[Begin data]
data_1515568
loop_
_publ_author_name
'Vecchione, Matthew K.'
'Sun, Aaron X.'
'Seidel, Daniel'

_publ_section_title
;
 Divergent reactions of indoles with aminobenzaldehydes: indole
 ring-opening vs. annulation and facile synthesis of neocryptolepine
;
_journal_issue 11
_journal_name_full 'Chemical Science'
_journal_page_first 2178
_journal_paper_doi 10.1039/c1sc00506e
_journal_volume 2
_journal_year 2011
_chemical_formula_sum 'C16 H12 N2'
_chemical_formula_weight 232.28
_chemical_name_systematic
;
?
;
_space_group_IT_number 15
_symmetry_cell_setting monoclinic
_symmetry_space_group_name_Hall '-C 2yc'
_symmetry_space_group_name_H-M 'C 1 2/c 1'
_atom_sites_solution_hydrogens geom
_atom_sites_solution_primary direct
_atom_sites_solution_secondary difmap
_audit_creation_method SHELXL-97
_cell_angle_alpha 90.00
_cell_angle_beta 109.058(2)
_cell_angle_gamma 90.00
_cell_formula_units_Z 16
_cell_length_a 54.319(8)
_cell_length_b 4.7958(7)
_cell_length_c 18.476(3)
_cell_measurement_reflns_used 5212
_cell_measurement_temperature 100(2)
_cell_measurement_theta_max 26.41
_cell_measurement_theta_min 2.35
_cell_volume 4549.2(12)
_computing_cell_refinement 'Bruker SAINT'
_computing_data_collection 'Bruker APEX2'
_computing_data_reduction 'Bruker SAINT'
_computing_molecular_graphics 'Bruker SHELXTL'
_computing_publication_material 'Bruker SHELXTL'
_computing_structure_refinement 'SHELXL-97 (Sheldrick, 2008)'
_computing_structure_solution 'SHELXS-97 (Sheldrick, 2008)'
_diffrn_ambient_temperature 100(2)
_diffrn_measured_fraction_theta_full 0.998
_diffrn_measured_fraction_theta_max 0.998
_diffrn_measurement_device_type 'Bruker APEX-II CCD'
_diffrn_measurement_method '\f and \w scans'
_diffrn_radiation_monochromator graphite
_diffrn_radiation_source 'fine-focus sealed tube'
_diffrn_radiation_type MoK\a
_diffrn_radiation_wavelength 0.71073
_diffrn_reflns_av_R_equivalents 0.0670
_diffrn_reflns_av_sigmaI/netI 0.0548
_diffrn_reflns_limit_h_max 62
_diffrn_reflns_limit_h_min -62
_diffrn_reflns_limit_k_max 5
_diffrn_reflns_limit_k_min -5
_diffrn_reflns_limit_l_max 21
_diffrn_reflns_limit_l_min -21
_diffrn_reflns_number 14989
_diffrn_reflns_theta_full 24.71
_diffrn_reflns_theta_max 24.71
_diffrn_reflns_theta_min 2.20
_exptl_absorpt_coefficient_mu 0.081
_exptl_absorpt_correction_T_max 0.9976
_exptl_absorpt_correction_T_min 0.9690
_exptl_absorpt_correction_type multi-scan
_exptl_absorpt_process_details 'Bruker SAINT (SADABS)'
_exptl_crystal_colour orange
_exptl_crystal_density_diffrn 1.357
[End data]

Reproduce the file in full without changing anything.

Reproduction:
data_1515568
loop_
_publ_author_name
'Vecchione, Matthew K.'
'Sun, Aaron X.'
'Seidel, Daniel'

_publ_section_title
;
 Divergent reactions of indoles with aminobenzaldehydes: indole
 ring-opening vs. annulation and facile synthesis of neocryptolepine
;
_journal_issue 11
_journal_name_full 'Chemical Science'
_journal_page_first 2178
_journal_paper_doi 10.1039/c1sc00506e
_journal_volume 2
_journal_year 2011
_chemical_formula_sum 'C16 H12 N2'
_chemical_formula_weight 232.28
_chemical_name_systematic
;
?
;
_space_group_IT_number 15
_symmetry_cell_setting monoclinic
_symmetry_space_group_name_Hall '-C 2yc'
_symmetry_space_group_name_H-M 'C 1 2/c 1'
_atom_sites_solution_hydrogens geom
_atom_sites_solution_primary direct
_atom_sites_solution_secondary difmap
_audit_creation_method SHELXL-97
_cell_angle_alpha 90.00
_cell_angle_beta 109.058(2)
_cell_angle_gamma 90.00
_cell_formula_units_Z 16
_cell_length_a 54.319(8)
_cell_length_b 4.7958(7)
_cell_length_c 18.476(3)
_cell_measurement_reflns_used 5212
_cell_measurement_temperature 100(2)
_cell_measurement_theta_max 26.41
_cell_measurement_theta_min 2.35
_cell_volume 4549.2(12)
_computing_cell_refinement 'Bruker SAINT'
_computing_data_collection 'Bruker APEX2'
_computing_data_reduction 'Bruker SAINT'
_computing_molecular_graphics 'Bruker SHELXTL'
_computing_publication_material 'Bruker SHELXTL'
_computing_structure_refinement 'SHELXL-97 (Sheldrick, 2008)'
_computing_structure_solution 'SHELXS-97 (Sheldrick, 2008)'
_diffrn_ambient_temperature 100(2)
_diffrn_measured_fraction_theta_full 0.998
_diffrn_measured_fraction_theta_max 0.998
_diffrn_measurement_device_type 'Bruker APEX-II CCD'
_diffrn_measurement_method '\f and \w scans'
_diffrn_radiation_monochromator graphite
_diffrn_radiation_source 'fine-focus sealed tube'
_diffrn_radiation_type MoK\a
_diffrn_radiation_wavelength 0.71073
_diffrn_reflns_av_R_equivalents 0.0670
_diffrn_reflns_av_sigmaI/netI 0.0548
_diffrn_reflns_limit_h_max 62
_diffrn_reflns_limit_h_min -62
_diffrn_reflns_limit_k_max 5
_diffrn_reflns_limit_k_min -5
_diffrn_reflns_limit_l_max 21
_diffrn_reflns_limit_l_min -21
_diffrn_reflns_number 14989
_diffrn_reflns_theta_full 24.71
_diffrn_reflns_theta_max 24.71
_diffrn_reflns_theta_min 2.20
_exptl_absorpt_coefficient_mu 0.081
_exptl_absorpt_correction_T_max 0.9976
_exptl_absorpt_correction_T_min 0.9690
_exptl_absorpt_correction_type multi-scan
_exptl_absorpt_process_details 'Bruker SAINT (SADABS)'
_exptl_crystal_colour orange
_exptl_crystal_density_diffrn 1.357